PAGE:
There is a common saying in business: you can have it good, fast, or cheap. Pick two.
The saying has always applied to the world of healthcare. But this world is changing before our eyes. Sometime in the not-so-distant future, it may be possible for ordinary Americans to access high-quality, efficient healthcare at a fraction of the current cost.
How is this possible? The answer, in short, is big data.
What is Big Data?
The expression “big data” refers to sets of information that are so large and so complex that they cannot be interpreted, or even measured, by traditional means. For example, in healthcare, information traditionally was gathered by analyzing insurance claims data, or by mining relatively small databases from healthcare systems. It was generally acknowledged that these methods could not deliver an accurate picture of an individual patient’s health, nor could it tell us the best way to deliver services to that individual. The old system gave us the best it could, given its limitations. Data were extracted from spreadsheets that could, at best, relate only the most basic pieces of information, such as age, gender and diagnosis. Big data, by contrast, analyzes many more data points, allowing more appropriate treatment options for patients.
Big data in healthcare refers to the reams of data that are now being generated from wearable devices and mobile apps, as well as from portable monitoring devices and digital health advisors. Devices such as blood pressure monitors and continuous blood sugar monitors are designed to be worn at home and easily used by the patient. Together, these devices and the information they provide has been called the “medical Internet of things (mIoT)”. These devices promise to fill in the blank spaces in the healthcare picture.
The Medical Internet of Things
The Internet of things refers to the network of physical devices embedded with sensors that connect to a network, and from there to the Internet. A famous new example is the refrigerator that collects and transmits data to the end-user alerting them that their milk is about to go bad.
In healthcare, the Internet of things refers to everything from continuous blood sugar monitors for diabetics, to smart wheelchairs. The advantage of these devices is that they deliver quality (good) data in real time (fast), at a fraction of the traditional cost (cheap). In fact, these devices offer a degree of connectedness via data that was simply unattainable in the traditional healthcare delivery system. Patients are now connected to their own health data that is shared with family, providers, and home care companies, completing an integrated data-sharing loop.
The mIoT in Action
Here is an example of how the mIoT might function in the real world: Imagine an elderly woman recovering at home after a hip operation. She is linked to a combination of several connected services streaming data toward different parties, such as family members, a digital health coach, and her doctors. Her vital signs are checked by a home care nurse and she receives medication reminders from virtual nursing aide. Even her activity level is measured. All the stakeholders involved in her care, particularly the patient herself, are kept up to date in real time as to her progress.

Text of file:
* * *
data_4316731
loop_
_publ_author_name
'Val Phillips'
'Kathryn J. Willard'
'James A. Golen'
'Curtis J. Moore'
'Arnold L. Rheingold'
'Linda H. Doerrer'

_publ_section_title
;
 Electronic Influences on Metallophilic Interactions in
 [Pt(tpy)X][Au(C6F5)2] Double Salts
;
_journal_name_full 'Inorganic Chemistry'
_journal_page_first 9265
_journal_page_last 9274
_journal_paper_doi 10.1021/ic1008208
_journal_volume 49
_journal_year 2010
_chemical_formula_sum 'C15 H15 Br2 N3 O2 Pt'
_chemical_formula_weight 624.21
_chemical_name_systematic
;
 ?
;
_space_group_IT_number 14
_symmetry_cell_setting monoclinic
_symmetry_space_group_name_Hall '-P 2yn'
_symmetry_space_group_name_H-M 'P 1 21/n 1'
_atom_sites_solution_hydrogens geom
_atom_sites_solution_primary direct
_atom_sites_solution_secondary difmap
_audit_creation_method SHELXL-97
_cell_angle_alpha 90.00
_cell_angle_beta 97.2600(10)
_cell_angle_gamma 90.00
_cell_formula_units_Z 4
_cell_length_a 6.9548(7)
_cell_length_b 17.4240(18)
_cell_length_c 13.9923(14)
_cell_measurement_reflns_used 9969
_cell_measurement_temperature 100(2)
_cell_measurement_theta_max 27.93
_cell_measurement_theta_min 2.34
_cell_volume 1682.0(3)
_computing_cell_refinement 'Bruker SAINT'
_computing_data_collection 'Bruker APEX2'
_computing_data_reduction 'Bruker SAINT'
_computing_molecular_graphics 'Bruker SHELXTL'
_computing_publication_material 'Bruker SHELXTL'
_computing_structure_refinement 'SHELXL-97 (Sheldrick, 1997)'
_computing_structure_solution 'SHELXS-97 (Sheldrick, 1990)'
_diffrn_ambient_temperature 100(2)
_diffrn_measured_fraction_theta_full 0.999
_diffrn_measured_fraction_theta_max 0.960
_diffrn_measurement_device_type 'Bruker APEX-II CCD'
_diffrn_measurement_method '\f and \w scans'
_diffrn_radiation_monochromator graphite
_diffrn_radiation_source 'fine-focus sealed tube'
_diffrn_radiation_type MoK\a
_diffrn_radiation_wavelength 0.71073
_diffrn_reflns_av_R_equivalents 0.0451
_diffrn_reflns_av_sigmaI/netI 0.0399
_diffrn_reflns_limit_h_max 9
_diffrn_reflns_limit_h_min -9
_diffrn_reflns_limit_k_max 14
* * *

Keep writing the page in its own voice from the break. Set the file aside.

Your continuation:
How will we know if the mIoT is improving outcomes and reducing costs? The answer is simple: analyze the data. The beauty of big data and its godchild “predictive analytics”, is that outcomes and cost data can be evaluated in real time, and tweaks can be applied to the system to achieve constant improvement. For patients with diabetes, for example, predictive analytics can crunch through millions of real-time blood sugar measurements and evaluate whether the interventions made in response to these data improves outcomes for the patient.
Big Data and Security Breaches
Data security has been a concern of medical informatics experts for over 30 years. One fallout of the AIDS epidemic in the 1980s was a clamp-down on transmission of protected health data. This movement culminated with congressional passage of the Health Insurance Portability and Accountability Act (HIPAA) of 1996. The advent of the mIoT has revitalized the concerns that HIPAA was meant to address.
The Internet has already generated at least two solutions to security concerns. The first is encryption. Encrypted networks in the banking and e-commerce communities have largely, though not completely secured transfers of money. The second solution is decentralization of data, i.e., individual patient control over what data is available and who can access it.
Will big data and the mIoT have a positive impact on healthcare? Time will tell, but the trend appears to be unstoppable. A published study of a diabetes prevention study demonstrates that the concept is solid, and that big data is working today. It is incumbent upon us to harness the power of big data and the medical Internet of things in order to achieve the goal of good, fast and cheap healthcare.